Konrad J. Kuhn

Networks, Identity Politics and a Narrative of Distinction

On the History of Knowledge of the Relations between the „Volkish“ and the Swiss Folklore Studies (‚Volkskunde’)

Shortlink: https://www.waxmann.com/artikelART102172

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In the existing narratives on the relationship between folklore studies (‚Volkskunde’) and National Socialism, folklore studies in Switzerland are considered to have played the role of a „good“ discipline. A discipline which is sharply distinguished from „Volkish“ folklore studies and which, as a „neutral science“, had enabled the entire German-speaking discipline to continue to work after the war. This narrative fails to recognize the possibilities offered by National Socialism to a young discipline and overlooks the close relations between Swiss folklorists and Nazi folklorists. Using the example of the network of Richard Wolfram, it is shown how intrinsic scientific presuppositions, thematic affinities and theoretical concepts led to the fact that especially „neutral Switzerland“ played an important role in the revival and „rehabilitation“ of representatives of „Volkish“ folklore studies.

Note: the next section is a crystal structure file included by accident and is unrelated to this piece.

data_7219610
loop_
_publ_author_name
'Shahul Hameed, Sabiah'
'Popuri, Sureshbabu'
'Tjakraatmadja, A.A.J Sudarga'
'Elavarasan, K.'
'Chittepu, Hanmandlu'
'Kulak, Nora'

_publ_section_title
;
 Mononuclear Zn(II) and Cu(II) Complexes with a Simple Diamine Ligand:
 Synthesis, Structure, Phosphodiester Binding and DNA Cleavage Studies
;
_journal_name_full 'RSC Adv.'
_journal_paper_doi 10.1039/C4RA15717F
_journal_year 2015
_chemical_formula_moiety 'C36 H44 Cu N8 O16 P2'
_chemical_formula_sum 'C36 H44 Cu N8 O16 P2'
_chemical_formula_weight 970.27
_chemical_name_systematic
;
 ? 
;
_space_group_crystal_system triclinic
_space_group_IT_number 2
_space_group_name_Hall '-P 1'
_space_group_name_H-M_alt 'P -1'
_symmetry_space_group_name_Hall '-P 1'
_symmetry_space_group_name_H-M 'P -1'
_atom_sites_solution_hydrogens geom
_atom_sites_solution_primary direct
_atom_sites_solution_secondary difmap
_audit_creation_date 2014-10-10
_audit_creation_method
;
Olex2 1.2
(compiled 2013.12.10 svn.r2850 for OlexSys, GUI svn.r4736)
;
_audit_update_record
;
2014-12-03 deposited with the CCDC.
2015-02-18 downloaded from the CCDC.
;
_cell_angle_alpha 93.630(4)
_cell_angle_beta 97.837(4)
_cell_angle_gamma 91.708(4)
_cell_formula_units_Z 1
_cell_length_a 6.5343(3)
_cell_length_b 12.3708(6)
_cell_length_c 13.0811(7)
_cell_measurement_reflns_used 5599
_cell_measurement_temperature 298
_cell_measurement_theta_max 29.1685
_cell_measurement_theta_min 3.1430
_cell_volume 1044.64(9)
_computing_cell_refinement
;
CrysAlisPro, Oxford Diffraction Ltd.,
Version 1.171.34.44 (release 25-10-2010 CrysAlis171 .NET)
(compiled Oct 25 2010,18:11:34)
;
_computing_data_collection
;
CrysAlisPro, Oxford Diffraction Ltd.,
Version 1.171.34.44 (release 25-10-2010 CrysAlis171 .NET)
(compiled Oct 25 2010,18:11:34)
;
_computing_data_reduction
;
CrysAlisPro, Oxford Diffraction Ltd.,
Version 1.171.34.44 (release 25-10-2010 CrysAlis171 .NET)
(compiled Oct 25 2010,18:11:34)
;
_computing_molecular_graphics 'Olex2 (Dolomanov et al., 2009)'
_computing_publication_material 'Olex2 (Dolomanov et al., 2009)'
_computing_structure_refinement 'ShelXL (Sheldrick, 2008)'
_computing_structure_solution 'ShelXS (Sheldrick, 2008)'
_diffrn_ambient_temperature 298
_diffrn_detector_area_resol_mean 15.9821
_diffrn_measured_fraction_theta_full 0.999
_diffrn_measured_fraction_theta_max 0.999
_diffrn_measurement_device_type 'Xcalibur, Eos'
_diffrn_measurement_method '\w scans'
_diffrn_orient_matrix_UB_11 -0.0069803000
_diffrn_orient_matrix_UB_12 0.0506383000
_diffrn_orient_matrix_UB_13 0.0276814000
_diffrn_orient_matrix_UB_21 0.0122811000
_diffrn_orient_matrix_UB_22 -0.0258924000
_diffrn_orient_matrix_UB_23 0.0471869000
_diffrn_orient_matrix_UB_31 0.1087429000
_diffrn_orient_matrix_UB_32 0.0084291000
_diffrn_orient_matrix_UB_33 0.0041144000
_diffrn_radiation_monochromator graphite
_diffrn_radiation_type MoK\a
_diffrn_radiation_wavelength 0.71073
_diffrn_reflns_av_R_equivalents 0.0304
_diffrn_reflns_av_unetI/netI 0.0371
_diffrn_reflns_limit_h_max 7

Nazi past, history of knowledge, European scientific relations, revival, „rehabilitation“, transformations, networks, 1930-1970

APA citation
Kuhn K. (2017). Netzwerke, Identitätspolitik und ein Abgrenzungsnarrativ: Zur Wissensgeschichte der Beziehungen zwischen der „völkischen“ und der Schweizer Volkskunde. Zeitschrift für Volkskunde, 113(1), 42-63. https://www.waxmann.com/artikelART102172